Salina (KS) Public Schools decides not to ban All Boys Aren’t Blue from the school library.

Amid an outcry over “pornographic” material, Canyons School District (UT) revamps its book review policy.

A bill banning “pornographic” or “indecent” books at Utah schools passes committee.

An Iowa Senate panel increases proposed criminal penalties for “obscene” school books.

Proposed Iowa legislation defames the work of school librarians.

Sexually explicit books offend Northwest Arkansas parents.

Idaho librarians could face jail time for lending “harmful” books.

The Coeur d’Alene Public Library (ID) denied a request to remove or relocate two books from the children’s department: Prince and Knight and The Hips on the Drag Queen Go Swish, Swish, Swish. One trustee gave a great, succinct statement as to why: “Our function is to provide everybody with access to these books, and it’s the parents’ responsibility to limit their children, not our responsibility.” SAY IT LOUDER FOR THE PEOPLE IN THE BACK!

Indian River County (FL) refuses to ban most of the 156 challenged books, although 5 will be removed: Blankets, Triangles, Girl 2 Girl, Deogratias: A Tale of Rwanda, and Gone Girl.

16 “inappropriate” books are set to be reviewed by Polk County (FL) school officials.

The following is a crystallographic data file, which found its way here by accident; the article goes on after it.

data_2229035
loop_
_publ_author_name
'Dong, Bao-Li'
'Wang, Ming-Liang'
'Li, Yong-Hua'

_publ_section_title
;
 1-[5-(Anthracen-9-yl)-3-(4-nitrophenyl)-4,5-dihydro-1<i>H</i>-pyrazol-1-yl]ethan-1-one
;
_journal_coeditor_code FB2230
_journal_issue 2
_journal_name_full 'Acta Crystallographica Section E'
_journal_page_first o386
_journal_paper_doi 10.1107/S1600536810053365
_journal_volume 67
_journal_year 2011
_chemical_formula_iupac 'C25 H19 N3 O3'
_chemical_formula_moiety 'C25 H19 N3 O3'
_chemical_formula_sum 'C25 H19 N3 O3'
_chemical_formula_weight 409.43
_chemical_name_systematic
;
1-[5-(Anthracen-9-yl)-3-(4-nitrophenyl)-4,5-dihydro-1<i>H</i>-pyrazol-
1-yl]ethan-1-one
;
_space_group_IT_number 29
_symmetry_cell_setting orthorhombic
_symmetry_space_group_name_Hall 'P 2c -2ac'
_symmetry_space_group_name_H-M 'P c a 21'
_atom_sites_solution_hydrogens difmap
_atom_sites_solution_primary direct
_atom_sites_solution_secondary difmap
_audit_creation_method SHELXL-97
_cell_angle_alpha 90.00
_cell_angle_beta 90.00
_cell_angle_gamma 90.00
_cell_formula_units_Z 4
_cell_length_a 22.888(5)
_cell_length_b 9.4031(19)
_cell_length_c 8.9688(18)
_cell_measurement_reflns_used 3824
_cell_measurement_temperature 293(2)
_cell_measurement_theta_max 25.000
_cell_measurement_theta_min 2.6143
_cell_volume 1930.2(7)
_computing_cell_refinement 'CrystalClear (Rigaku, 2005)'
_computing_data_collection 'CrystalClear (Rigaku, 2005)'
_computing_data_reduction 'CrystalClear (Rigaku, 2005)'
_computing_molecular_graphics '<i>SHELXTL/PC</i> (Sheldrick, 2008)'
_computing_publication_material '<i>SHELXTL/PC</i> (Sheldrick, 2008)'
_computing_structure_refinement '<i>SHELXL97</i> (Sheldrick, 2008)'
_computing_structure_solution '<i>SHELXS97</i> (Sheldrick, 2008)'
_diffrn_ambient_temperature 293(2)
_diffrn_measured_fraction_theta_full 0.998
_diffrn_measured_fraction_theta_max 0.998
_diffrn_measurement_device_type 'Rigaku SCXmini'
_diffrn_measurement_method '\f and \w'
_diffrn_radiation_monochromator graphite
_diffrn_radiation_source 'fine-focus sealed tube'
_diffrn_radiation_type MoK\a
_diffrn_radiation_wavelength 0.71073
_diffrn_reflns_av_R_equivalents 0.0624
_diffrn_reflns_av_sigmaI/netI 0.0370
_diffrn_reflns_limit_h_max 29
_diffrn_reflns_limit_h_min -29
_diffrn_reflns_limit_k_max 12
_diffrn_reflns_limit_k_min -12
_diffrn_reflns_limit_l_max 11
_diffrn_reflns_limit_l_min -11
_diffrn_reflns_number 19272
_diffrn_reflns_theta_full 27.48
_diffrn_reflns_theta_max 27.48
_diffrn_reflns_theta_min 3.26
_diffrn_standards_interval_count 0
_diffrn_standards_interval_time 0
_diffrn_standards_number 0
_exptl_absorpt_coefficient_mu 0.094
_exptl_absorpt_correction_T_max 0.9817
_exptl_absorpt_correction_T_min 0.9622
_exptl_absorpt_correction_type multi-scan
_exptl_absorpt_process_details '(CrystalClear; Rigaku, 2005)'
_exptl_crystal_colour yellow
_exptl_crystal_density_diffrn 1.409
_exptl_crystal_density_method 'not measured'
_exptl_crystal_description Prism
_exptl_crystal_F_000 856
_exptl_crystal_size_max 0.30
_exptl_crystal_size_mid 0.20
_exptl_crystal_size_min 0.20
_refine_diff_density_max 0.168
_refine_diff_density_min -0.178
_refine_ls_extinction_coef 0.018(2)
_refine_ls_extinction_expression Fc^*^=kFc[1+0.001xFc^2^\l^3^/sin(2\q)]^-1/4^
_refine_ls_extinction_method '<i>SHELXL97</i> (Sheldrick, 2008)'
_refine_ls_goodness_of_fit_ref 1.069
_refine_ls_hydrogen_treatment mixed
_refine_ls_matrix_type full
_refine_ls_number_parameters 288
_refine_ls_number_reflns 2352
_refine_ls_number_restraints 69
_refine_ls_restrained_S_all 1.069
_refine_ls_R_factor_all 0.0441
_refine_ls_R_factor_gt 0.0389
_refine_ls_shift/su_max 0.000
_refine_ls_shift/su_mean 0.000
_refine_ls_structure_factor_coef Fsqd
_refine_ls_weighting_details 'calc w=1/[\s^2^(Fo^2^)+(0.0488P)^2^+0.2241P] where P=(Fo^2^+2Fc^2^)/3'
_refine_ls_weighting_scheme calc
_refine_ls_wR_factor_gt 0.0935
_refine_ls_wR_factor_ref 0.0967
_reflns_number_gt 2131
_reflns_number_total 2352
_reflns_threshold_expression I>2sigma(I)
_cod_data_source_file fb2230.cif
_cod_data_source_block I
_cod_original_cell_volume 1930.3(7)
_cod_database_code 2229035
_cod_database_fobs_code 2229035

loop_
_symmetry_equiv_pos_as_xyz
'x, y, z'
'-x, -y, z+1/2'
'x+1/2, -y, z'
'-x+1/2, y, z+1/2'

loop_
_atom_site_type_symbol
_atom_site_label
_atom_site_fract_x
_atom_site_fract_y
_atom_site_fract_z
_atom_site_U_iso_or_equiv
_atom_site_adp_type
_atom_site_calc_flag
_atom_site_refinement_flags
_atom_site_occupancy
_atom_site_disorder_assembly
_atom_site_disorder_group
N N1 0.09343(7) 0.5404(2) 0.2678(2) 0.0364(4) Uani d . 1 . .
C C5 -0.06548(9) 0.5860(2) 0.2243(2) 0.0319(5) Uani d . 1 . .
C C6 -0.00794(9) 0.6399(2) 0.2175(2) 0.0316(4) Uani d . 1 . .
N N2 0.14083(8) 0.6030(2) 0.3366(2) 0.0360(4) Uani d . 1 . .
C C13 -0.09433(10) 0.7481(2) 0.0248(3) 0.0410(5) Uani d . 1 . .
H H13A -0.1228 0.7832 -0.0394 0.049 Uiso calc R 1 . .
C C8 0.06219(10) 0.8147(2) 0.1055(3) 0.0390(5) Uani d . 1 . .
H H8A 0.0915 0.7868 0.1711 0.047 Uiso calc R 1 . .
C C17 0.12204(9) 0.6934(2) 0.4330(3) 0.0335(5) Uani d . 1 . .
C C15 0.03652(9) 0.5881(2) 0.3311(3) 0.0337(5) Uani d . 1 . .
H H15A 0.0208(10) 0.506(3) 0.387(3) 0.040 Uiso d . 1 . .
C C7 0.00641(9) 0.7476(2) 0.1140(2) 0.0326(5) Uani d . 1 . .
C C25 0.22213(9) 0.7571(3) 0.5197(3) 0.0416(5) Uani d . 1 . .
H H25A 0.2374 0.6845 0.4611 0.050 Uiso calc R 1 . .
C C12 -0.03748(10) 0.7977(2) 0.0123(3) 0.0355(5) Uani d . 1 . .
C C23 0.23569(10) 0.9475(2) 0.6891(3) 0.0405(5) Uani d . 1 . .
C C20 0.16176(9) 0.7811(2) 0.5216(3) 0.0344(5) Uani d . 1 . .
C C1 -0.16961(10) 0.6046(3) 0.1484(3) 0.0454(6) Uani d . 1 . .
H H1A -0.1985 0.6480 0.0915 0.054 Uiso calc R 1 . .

Virginia governor releases a report on “inherently divisive” school policies. Meanwhile, the Virginia Education Department rescinds diversity and equity programs in response to the governor’s order.

Virginia students are passing out books that they fear will be banned if a proposed “sexually explicit content” bill is passed.

Ridgeland (MS) residents voice concerns with library issues, and the mayor had the audacity to say that he’s not trying to ban books. To refresh everyone’s memories, this is the mayor who withheld $110,000 in funding for the library if they didn’t remove all LGBTQ books from their collection. Sure sounds like book banning to me.

Ohio County schools will be making changes to the books used in their curriculum, but say that their choices don’t amount to censorship. In one instance, they have elected not to use the book Seahorse: The Shyest Fish in the Sea, saying that it doesn’t do a good job of teaching the word “shy,” so they will be using a different title. Which, fine, okay, but this is also the “sexy seahorse book” that parents protested in a different district last year, and I just can’t understand why this book has garnered so much negative attention.

A parent group in Elmhurst, IL claimed victory for getting the book It’s Perfectly Normal moved from the children’s section to the adult section, but library officials said, “Um…actually…we didn’t move it anywhere.” (I am paraphrasing.)